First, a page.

Actinic Cheilitis is a precancerous condition most often affecting the lower lip. It is sometimes called “solar cheilitis,” “farmer’s lip,” or “sailor’s lip.” The most obvious symptom is chronic and persistent dryness and chapping of the lips. Many people with this will have additional precancerous lesions called actinic keratoses on other areas of the body which have been exposed to the sun. Approximately 6 to 10 percent of those with actinic cheilitis will develop squamous cell carcinoma.
As with most skin cancers, fair-skinned people are more at risk of developing actinic cheilitis. It is more common in men and the elderly and there is an association between this disease and smoking. It is caused by chronic exposure to the sun’s UV rays. Poor oral health and ill-fitted dentures may contribute to developing actinic cheilitis.
Dry, chapped lips are the most common symptom of actinic cheilitis. Additional symptoms include:
- Thinning skin on the lips
- Scaly patches, ulcers or crusting on the lips
- Swelling of the lip
- Redness or soreness of the lips
- Loss of demarcation between the border of the lip and the surrounding skin
Symptoms can appear very slowly, over years, and not be noticeable in the beginning stages. You may notice some unexplained puffiness of the lips or a lessening of the division between your lips and surrounding skin. As the disease develops, your lip may become rough, dry and scaly.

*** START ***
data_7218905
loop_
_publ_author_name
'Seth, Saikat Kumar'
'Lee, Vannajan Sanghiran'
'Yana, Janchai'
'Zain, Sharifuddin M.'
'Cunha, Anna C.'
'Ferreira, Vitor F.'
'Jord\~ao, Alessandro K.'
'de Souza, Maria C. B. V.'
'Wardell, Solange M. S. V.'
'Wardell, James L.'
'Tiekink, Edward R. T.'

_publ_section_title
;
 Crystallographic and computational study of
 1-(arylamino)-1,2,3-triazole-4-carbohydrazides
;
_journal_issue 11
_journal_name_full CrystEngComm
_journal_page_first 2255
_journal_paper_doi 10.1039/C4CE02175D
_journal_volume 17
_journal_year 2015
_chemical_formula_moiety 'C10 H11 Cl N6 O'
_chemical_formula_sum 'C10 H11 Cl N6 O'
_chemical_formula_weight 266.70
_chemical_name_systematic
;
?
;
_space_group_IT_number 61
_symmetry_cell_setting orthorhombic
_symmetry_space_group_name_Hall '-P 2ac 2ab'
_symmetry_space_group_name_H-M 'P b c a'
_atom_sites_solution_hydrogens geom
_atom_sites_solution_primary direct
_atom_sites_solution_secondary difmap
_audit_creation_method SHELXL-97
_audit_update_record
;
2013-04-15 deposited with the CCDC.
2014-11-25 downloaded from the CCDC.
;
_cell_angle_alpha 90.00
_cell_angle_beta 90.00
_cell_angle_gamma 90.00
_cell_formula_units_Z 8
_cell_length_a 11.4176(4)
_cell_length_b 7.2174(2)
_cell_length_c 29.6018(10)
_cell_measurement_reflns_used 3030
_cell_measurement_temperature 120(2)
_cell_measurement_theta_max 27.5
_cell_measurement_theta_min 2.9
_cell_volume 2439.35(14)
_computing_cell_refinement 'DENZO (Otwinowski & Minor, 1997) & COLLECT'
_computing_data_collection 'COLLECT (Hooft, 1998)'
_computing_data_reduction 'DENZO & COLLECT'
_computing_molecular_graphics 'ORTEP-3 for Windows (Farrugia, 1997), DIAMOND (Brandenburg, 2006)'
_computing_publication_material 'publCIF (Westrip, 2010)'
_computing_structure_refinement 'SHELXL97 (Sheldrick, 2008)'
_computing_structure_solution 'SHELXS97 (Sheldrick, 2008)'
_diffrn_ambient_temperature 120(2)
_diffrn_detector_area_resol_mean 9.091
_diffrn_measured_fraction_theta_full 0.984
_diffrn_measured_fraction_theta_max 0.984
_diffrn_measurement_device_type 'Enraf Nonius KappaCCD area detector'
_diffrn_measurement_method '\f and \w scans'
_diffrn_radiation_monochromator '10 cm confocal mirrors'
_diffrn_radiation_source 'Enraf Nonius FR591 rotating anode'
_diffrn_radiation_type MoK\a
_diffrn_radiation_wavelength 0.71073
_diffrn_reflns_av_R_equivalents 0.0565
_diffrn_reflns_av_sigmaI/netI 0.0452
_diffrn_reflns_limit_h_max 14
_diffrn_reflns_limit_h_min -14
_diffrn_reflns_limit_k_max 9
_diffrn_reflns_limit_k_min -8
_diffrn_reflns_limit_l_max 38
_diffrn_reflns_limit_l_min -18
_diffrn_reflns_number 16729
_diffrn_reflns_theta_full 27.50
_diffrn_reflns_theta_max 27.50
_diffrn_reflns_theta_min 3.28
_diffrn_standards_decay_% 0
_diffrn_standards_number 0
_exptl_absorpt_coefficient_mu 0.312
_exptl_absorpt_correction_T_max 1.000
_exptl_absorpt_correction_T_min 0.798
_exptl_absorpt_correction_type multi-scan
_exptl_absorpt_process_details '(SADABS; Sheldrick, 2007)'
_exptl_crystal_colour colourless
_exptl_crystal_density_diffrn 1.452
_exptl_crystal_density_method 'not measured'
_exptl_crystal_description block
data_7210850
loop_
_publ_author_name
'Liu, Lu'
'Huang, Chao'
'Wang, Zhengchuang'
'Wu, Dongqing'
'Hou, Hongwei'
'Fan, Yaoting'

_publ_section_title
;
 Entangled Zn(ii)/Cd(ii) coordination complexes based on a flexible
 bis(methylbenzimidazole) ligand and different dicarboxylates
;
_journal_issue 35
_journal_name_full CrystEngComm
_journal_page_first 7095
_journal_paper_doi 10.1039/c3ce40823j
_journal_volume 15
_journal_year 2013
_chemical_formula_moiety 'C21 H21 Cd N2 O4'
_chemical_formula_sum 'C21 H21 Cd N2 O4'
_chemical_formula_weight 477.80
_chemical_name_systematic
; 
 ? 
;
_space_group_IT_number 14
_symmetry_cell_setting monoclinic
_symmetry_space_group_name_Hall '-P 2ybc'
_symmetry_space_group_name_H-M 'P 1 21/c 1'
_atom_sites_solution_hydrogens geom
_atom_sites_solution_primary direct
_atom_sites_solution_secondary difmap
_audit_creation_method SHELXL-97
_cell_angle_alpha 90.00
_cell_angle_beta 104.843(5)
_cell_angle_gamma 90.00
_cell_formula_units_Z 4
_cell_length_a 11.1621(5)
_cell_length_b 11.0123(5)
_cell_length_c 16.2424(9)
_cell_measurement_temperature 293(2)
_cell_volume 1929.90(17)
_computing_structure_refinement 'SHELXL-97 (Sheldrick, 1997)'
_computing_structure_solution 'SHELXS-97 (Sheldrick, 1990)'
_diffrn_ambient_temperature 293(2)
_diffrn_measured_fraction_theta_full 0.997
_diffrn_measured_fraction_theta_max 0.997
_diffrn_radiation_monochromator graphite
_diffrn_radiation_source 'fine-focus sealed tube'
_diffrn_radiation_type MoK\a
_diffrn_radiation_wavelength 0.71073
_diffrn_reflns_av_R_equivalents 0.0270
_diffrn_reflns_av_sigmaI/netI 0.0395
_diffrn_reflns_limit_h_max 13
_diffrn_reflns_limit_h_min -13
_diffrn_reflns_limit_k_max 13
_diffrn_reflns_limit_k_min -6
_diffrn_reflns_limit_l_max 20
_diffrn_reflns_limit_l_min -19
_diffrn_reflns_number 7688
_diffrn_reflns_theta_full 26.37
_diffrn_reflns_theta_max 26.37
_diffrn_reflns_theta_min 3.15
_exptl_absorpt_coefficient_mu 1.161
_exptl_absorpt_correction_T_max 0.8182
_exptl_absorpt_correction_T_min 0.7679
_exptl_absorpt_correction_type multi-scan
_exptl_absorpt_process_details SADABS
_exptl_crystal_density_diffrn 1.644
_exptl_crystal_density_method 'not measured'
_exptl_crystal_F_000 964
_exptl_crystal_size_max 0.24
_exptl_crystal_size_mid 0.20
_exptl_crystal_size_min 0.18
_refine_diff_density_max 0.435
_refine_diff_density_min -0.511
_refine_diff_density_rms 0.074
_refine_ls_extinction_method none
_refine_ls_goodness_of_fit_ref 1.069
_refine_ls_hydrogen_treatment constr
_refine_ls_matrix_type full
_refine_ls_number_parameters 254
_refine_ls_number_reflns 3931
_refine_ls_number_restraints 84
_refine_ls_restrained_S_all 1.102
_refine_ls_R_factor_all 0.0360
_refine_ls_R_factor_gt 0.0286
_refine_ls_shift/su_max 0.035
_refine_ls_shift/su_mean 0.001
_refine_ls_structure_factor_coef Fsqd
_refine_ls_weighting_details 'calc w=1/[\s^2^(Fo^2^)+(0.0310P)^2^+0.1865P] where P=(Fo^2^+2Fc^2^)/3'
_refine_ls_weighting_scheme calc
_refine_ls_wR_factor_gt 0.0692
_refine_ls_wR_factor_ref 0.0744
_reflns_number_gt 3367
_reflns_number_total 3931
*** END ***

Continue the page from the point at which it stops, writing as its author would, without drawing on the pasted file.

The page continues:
Your doctor may be able to diagnosis actinic cheilitis just by looking at it. However, he may want to do a skin biopsy to make sure you haven’t develop squamous cell carcinoma.
Because there is a substantial risk of developing squamous cell carcinoma, doctors often opt to treat actinic cheilitis as soon as it is diagnosed. Some of the treatment options include:
- Topical applications of 5-fluorouracil or imiquimod
- Scalpel vermillionectomy
- Chemical peel
- Lip shave
- Carbon dioxide laser vaporization
Treatments may cause some initial pain and swelling but once the actinic cheilitis is properly treated, there is a low rate of recurrence.
“Actinic Cheilitis,” Date Unknown, Staff Writer, University of Michigan Health System
“Actinic Cheilitis,” Date Unknown, Nancy Burkhart, RDH, Ed.D., RDH Magazine
“Solar Cheilitis,” 2008, Dr. Mark Duffill, Dermetnz.org